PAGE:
In California’s red counties, sheriffs decry sanctuary laws after crime spree, cop killing

Before releasing the name of the suspect in the death of Newman Police Officer Ronil Singh, authorities released his legal status.

Standing before a battery of reporters and television cameras, Stanislaus County Sheriff Adam Christianson declared: “Unlike Ron, who immigrated to this country lawfully and legally to pursue his lifelong career of public safety, public service and being a police officer, this suspect is in our country illegally. He doesn’t belong here. He’s a criminal.”

The suspect Singh’s death, eventually identified as Gustavo Arriaga, had known gang ties and two prior arrests on suspicion of driving under the influence — and had been living in the country illegally for years.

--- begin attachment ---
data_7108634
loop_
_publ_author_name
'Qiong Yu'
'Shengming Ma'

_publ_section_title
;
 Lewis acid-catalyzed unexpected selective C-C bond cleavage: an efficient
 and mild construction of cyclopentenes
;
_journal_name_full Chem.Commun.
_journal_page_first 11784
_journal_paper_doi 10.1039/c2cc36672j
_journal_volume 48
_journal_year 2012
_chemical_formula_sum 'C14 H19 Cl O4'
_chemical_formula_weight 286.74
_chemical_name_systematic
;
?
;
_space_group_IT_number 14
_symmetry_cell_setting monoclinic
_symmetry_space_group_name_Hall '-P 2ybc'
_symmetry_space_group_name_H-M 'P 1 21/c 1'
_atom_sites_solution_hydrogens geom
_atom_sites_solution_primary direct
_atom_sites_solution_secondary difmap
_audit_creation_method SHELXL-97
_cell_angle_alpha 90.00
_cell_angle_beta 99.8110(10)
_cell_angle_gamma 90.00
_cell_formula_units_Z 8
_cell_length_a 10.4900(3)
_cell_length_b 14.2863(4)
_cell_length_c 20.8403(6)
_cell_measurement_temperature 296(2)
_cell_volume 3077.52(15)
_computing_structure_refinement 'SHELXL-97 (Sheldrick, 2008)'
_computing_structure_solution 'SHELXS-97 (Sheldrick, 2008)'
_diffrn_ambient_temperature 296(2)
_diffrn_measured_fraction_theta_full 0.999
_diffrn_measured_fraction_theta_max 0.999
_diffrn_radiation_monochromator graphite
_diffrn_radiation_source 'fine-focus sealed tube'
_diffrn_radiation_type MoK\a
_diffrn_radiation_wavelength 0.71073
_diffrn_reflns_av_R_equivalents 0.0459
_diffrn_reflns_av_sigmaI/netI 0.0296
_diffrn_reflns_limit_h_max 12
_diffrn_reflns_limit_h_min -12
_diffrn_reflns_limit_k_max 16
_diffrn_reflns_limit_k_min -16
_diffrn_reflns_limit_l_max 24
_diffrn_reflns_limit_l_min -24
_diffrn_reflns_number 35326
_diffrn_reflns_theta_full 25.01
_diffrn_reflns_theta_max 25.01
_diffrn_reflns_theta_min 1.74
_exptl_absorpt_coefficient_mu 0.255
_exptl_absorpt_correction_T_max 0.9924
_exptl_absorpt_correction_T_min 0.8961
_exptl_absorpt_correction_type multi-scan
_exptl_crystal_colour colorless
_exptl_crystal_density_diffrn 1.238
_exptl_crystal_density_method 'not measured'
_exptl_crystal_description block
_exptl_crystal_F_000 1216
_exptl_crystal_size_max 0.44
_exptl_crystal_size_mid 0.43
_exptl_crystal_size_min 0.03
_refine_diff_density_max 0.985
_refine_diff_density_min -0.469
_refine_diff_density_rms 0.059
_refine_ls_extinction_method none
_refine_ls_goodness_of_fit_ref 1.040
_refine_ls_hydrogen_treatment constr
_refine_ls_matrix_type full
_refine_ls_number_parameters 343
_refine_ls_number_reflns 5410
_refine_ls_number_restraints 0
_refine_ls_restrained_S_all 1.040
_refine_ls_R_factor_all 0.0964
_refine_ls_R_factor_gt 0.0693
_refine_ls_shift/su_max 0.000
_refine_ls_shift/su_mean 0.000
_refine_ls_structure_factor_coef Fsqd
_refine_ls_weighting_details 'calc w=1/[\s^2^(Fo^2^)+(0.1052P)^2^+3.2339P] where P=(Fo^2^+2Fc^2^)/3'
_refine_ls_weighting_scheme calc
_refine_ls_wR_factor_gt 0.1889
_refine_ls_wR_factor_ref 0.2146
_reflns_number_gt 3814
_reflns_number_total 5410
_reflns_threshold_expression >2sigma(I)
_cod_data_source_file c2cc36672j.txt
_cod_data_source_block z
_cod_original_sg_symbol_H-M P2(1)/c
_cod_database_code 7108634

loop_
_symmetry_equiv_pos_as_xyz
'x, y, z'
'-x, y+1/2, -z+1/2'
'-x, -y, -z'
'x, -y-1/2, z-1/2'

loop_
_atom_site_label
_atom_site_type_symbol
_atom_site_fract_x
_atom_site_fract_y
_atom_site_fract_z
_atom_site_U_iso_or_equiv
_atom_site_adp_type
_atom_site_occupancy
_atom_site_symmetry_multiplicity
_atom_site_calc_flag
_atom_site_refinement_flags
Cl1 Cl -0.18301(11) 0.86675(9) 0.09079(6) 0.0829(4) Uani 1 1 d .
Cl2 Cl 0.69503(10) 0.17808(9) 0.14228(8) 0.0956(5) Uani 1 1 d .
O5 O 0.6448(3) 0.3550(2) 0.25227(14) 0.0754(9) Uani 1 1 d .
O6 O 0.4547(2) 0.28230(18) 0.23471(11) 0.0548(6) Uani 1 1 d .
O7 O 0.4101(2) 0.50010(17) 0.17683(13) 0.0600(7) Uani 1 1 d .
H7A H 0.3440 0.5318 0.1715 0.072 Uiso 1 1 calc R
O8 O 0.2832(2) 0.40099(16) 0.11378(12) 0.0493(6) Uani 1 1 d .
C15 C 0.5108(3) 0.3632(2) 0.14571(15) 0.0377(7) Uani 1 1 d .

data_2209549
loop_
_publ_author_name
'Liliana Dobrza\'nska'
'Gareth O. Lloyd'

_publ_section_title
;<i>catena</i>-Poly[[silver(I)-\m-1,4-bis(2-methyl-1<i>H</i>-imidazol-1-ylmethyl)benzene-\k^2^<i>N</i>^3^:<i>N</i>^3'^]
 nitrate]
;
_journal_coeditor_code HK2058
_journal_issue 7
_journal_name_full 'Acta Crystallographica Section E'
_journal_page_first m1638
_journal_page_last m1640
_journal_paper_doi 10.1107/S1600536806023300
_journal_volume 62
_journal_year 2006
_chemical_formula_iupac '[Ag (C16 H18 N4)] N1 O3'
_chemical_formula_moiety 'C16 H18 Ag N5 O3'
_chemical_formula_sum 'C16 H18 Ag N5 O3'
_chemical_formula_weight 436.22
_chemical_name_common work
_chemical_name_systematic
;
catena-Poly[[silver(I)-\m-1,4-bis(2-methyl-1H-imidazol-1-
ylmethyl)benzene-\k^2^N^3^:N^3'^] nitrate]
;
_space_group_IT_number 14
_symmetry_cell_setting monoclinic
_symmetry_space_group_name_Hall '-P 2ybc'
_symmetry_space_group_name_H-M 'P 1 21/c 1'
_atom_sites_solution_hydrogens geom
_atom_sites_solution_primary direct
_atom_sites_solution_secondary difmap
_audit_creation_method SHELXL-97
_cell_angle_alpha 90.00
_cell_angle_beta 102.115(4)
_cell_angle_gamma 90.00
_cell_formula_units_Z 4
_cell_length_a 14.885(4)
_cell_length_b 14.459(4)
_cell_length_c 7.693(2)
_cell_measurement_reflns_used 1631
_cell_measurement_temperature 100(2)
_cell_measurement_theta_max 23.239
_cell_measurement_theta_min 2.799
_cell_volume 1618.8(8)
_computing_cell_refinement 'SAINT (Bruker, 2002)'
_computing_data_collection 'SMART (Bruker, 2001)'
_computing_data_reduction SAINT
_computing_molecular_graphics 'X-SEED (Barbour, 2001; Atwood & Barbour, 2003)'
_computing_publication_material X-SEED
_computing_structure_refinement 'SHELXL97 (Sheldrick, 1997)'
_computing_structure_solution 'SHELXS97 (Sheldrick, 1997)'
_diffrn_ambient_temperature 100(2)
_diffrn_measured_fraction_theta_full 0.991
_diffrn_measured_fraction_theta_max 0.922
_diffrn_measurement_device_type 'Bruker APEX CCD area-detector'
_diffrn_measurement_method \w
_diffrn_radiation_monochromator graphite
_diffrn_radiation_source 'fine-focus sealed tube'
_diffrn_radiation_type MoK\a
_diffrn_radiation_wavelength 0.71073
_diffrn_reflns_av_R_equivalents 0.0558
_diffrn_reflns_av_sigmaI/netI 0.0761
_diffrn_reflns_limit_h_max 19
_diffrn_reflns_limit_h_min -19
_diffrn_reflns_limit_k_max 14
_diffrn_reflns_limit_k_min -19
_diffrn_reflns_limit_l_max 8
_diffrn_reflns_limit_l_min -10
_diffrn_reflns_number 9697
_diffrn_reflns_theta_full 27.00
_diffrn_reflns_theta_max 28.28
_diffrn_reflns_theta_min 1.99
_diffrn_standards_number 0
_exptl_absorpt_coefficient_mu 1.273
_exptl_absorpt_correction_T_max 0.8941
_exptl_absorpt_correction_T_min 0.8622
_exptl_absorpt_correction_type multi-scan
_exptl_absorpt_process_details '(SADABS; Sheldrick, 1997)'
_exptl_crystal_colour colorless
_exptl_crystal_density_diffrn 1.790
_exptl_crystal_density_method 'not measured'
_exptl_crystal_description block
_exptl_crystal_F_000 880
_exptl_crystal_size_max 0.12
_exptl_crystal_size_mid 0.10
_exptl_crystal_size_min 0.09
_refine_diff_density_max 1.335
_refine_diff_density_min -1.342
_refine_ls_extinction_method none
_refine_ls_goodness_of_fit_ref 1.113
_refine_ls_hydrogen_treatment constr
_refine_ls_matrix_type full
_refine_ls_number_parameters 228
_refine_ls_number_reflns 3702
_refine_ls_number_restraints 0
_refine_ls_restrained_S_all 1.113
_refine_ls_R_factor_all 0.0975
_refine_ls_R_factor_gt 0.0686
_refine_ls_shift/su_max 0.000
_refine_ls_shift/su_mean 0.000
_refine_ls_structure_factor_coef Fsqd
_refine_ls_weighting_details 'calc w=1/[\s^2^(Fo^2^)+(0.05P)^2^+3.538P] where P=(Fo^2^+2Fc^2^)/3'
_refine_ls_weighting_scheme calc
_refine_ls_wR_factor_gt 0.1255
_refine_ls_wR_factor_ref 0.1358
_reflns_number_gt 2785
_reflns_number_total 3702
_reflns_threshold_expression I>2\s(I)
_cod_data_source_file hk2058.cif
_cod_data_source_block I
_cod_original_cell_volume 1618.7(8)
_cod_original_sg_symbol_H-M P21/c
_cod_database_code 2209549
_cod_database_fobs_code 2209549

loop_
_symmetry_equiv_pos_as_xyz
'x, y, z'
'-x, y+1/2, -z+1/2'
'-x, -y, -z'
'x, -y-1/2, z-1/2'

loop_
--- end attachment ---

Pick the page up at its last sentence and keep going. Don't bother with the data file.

It was the second time in a month that a sheriff in the rural, conservative Central Valley had angrily criticized California’s so-called sanctuary law after an immigrant in the country illegally was accused of killing someone. But the sheriffs of Stanislaus and Tulare counties, communities with large immigrant populations, struck different tones in the wake of the kind of crimes that the Trump administration often uses as ammunition against illegal immigration.

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